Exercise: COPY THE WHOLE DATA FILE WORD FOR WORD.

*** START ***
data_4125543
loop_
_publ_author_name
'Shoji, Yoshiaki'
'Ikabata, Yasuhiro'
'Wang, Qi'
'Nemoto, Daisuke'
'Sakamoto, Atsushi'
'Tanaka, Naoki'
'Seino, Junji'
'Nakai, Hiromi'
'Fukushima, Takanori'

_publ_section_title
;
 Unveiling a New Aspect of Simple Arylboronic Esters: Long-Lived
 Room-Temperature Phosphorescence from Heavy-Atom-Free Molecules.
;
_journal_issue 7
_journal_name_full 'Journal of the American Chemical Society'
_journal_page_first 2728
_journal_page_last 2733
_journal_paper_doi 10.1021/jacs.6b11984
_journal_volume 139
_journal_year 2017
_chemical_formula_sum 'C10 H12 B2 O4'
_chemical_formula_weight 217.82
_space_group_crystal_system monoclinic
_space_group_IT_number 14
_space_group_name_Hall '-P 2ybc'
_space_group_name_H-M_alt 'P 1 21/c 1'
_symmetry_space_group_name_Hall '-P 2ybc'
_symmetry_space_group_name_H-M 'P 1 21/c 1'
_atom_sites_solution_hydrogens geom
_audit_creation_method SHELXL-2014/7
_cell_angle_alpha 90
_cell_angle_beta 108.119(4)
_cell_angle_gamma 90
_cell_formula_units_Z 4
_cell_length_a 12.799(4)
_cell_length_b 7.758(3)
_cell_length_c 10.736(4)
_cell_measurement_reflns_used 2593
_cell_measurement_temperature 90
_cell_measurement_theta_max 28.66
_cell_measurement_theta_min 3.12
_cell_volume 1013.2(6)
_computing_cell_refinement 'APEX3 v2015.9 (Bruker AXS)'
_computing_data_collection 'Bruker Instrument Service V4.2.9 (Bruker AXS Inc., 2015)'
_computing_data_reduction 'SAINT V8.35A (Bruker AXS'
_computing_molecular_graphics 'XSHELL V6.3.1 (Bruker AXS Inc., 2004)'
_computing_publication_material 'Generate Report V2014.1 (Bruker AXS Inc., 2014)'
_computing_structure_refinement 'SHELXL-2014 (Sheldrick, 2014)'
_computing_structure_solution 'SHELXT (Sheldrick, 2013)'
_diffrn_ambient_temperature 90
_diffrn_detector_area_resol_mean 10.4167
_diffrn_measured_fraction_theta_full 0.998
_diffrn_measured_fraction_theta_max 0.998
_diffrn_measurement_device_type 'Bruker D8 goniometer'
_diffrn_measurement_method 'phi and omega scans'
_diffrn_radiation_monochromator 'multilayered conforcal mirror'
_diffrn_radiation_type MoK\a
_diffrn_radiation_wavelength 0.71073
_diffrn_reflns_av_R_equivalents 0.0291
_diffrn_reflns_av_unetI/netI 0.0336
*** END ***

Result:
data_4125543
loop_
_publ_author_name
'Shoji, Yoshiaki'
'Ikabata, Yasuhiro'
'Wang, Qi'
'Nemoto, Daisuke'
'Sakamoto, Atsushi'
'Tanaka, Naoki'
'Seino, Junji'
'Nakai, Hiromi'
'Fukushima, Takanori'

_publ_section_title
;
 Unveiling a New Aspect of Simple Arylboronic Esters: Long-Lived
 Room-Temperature Phosphorescence from Heavy-Atom-Free Molecules.
;
_journal_issue 7
_journal_name_full 'Journal of the American Chemical Society'
_journal_page_first 2728
_journal_page_last 2733
_journal_paper_doi 10.1021/jacs.6b11984
_journal_volume 139
_journal_year 2017
_chemical_formula_sum 'C10 H12 B2 O4'
_chemical_formula_weight 217.82
_space_group_crystal_system monoclinic
_space_group_IT_number 14
_space_group_name_Hall '-P 2ybc'
_space_group_name_H-M_alt 'P 1 21/c 1'
_symmetry_space_group_name_Hall '-P 2ybc'
_symmetry_space_group_name_H-M 'P 1 21/c 1'
_atom_sites_solution_hydrogens geom
_audit_creation_method SHELXL-2014/7
_cell_angle_alpha 90
_cell_angle_beta 108.119(4)
_cell_angle_gamma 90
_cell_formula_units_Z 4
_cell_length_a 12.799(4)
_cell_length_b 7.758(3)
_cell_length_c 10.736(4)
_cell_measurement_reflns_used 2593
_cell_measurement_temperature 90
_cell_measurement_theta_max 28.66
_cell_measurement_theta_min 3.12
_cell_volume 1013.2(6)
_computing_cell_refinement 'APEX3 v2015.9 (Bruker AXS)'
_computing_data_collection 'Bruker Instrument Service V4.2.9 (Bruker AXS Inc., 2015)'
_computing_data_reduction 'SAINT V8.35A (Bruker AXS'
_computing_molecular_graphics 'XSHELL V6.3.1 (Bruker AXS Inc., 2004)'
_computing_publication_material 'Generate Report V2014.1 (Bruker AXS Inc., 2014)'
_computing_structure_refinement 'SHELXL-2014 (Sheldrick, 2014)'
_computing_structure_solution 'SHELXT (Sheldrick, 2013)'
_diffrn_ambient_temperature 90
_diffrn_detector_area_resol_mean 10.4167
_diffrn_measured_fraction_theta_full 0.998
_diffrn_measured_fraction_theta_max 0.998
_diffrn_measurement_device_type 'Bruker D8 goniometer'
_diffrn_measurement_method 'phi and omega scans'
_diffrn_radiation_monochromator 'multilayered conforcal mirror'
_diffrn_radiation_type MoK\a
_diffrn_radiation_wavelength 0.71073
_diffrn_reflns_av_R_equivalents 0.0291
_diffrn_reflns_av_unetI/netI 0.0336